Alec Saunders has a terrific post: iPhone: Brilliant. Frustrating. Alec has pretty much echoed my sentiments described at iPhone – Look but don’t touch and summarized beautifully with “I want to love this phone – it’s that good” but in the end he can’t due to its limitations, saying “The iPhone has the most potential to change the mobile phone industry of any device out there today, but it’s not the best phone … yet.”
Alec and I are in almost 100% alignment, but here are a few details I can challenge.
The network. [The Edge network is] so slow as to be unusable outside WiFi hotspots.
One man’s “useless” is another’s “adequate”. Edge is indeed slow. But it’s not useless on the iPhone. At least it provides a functional connection out of the box, in almost any area. The slow speed constrains what it can be used for, but it does work and permits on-the-go Internet access when there is nothing else available, for travel, news, and even Youtube movies, if you have some patience. Don’t forget that there is still a significant population of Internet users on dial-up and Edge is about the same performance, and somehow those users still find the Internet useful.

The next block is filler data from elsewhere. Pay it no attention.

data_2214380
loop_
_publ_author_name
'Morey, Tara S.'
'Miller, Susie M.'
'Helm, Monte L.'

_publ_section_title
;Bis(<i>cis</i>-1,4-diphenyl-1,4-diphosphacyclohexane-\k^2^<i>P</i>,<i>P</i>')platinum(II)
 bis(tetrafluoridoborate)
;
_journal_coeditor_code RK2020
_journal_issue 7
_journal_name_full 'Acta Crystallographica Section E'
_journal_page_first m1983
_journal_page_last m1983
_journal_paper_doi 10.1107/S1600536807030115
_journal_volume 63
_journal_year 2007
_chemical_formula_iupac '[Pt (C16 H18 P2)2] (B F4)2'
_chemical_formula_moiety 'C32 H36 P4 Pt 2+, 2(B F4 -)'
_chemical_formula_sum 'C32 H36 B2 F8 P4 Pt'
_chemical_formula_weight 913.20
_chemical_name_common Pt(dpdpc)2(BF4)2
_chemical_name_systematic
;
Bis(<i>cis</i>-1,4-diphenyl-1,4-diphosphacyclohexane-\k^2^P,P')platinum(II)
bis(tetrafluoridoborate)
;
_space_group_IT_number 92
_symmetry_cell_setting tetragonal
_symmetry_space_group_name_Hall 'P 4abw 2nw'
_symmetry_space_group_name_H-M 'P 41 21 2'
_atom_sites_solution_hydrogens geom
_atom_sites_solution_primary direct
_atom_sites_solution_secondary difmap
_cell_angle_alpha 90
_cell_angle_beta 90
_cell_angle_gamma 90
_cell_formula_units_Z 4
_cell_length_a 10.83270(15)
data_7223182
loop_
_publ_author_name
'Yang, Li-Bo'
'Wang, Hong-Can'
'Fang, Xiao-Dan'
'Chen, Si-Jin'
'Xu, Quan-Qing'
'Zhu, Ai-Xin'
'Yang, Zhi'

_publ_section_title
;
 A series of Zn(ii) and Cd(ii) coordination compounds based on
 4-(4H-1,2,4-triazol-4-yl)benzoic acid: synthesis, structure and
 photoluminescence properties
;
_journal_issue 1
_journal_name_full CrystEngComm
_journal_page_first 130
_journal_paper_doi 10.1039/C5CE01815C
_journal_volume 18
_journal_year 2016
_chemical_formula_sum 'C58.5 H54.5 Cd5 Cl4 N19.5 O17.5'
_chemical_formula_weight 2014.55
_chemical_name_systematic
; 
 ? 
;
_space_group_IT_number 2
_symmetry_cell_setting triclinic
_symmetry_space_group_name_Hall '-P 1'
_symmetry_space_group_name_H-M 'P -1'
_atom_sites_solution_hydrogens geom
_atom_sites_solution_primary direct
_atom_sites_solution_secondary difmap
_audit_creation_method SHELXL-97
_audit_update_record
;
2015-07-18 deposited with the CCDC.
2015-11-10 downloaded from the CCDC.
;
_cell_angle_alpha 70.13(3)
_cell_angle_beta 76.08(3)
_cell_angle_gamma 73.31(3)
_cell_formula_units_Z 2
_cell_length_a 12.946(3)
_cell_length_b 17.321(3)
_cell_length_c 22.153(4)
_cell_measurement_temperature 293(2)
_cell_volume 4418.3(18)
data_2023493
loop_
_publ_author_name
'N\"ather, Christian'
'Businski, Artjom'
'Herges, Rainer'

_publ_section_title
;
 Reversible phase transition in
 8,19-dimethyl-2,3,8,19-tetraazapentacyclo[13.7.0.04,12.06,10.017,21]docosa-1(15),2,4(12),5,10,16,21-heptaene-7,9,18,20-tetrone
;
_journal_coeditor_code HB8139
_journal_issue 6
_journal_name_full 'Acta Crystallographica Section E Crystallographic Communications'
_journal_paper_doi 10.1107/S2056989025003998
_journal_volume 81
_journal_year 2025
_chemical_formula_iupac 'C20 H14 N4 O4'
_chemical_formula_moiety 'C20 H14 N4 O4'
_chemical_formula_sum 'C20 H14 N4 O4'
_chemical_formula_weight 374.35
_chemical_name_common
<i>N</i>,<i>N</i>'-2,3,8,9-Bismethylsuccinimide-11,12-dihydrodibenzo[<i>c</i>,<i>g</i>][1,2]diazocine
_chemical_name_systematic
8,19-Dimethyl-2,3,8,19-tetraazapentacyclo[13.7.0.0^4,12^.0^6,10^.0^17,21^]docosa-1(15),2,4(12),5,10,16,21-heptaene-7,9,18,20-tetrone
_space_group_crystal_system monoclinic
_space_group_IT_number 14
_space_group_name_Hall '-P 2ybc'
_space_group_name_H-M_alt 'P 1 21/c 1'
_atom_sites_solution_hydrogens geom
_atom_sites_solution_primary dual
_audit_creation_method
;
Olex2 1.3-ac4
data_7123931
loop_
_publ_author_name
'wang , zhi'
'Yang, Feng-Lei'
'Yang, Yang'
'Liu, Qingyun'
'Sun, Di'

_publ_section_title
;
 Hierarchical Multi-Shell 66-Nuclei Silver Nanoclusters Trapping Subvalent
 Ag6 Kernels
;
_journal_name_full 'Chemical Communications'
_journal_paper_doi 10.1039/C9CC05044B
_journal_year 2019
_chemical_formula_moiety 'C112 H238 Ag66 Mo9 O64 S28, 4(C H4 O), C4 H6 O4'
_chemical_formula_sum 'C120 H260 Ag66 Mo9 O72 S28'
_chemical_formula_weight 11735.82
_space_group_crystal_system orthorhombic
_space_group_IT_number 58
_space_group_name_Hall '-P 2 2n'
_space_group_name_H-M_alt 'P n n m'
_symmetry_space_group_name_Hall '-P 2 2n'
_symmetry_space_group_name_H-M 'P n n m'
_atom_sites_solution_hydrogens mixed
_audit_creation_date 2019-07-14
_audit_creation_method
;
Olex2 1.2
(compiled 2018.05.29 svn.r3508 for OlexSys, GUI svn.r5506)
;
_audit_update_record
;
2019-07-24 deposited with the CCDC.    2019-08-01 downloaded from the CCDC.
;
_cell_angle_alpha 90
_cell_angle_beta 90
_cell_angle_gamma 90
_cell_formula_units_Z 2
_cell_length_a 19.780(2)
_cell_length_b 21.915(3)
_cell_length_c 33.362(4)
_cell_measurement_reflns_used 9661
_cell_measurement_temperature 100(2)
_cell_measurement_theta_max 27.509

Stability. My other two favorite phones (BlackBerry 8300 and Nokia N95) crash, probably once a day.
Unrelated to the iPhone, but my N95 used to crash frequently. However, with software version V 20.0.015 and disabling a certain app (that shall remain nameless – you know who you are), the phone now essentially never crashes – it may still do so, but it’s infrequent enough that I can’t even remember the last time it crashed.
The browser. It’s a desktop class browser. Websites that don’t render correctly on any other mobile device work fine here
I’d also add a section on Fragility. This is probably one of the biggest reasons why I cannot make iPhone my primary mobile phone. It is simply too difficult to protect, and putting it in a large protective case sort of defeats the purpose of it being so light and thin.
Many people would also consider battery life an issue and in this regard, iPhone beats the N95 hands down.
As I state above, I think Alec highlights some key points, which I’d summarize as follows:
- So-called “Smart Phones” like the Nokia N95 have better hardware specs, but the iPhone does a much better job of making these features accessible to us mere mortals.
- Blackberry is still the number one device for extreme mobile email, bar none.
The iPhone is an incredible achievement for a first attempt at a mobile phone, but still has a way to go to be “the best ever”.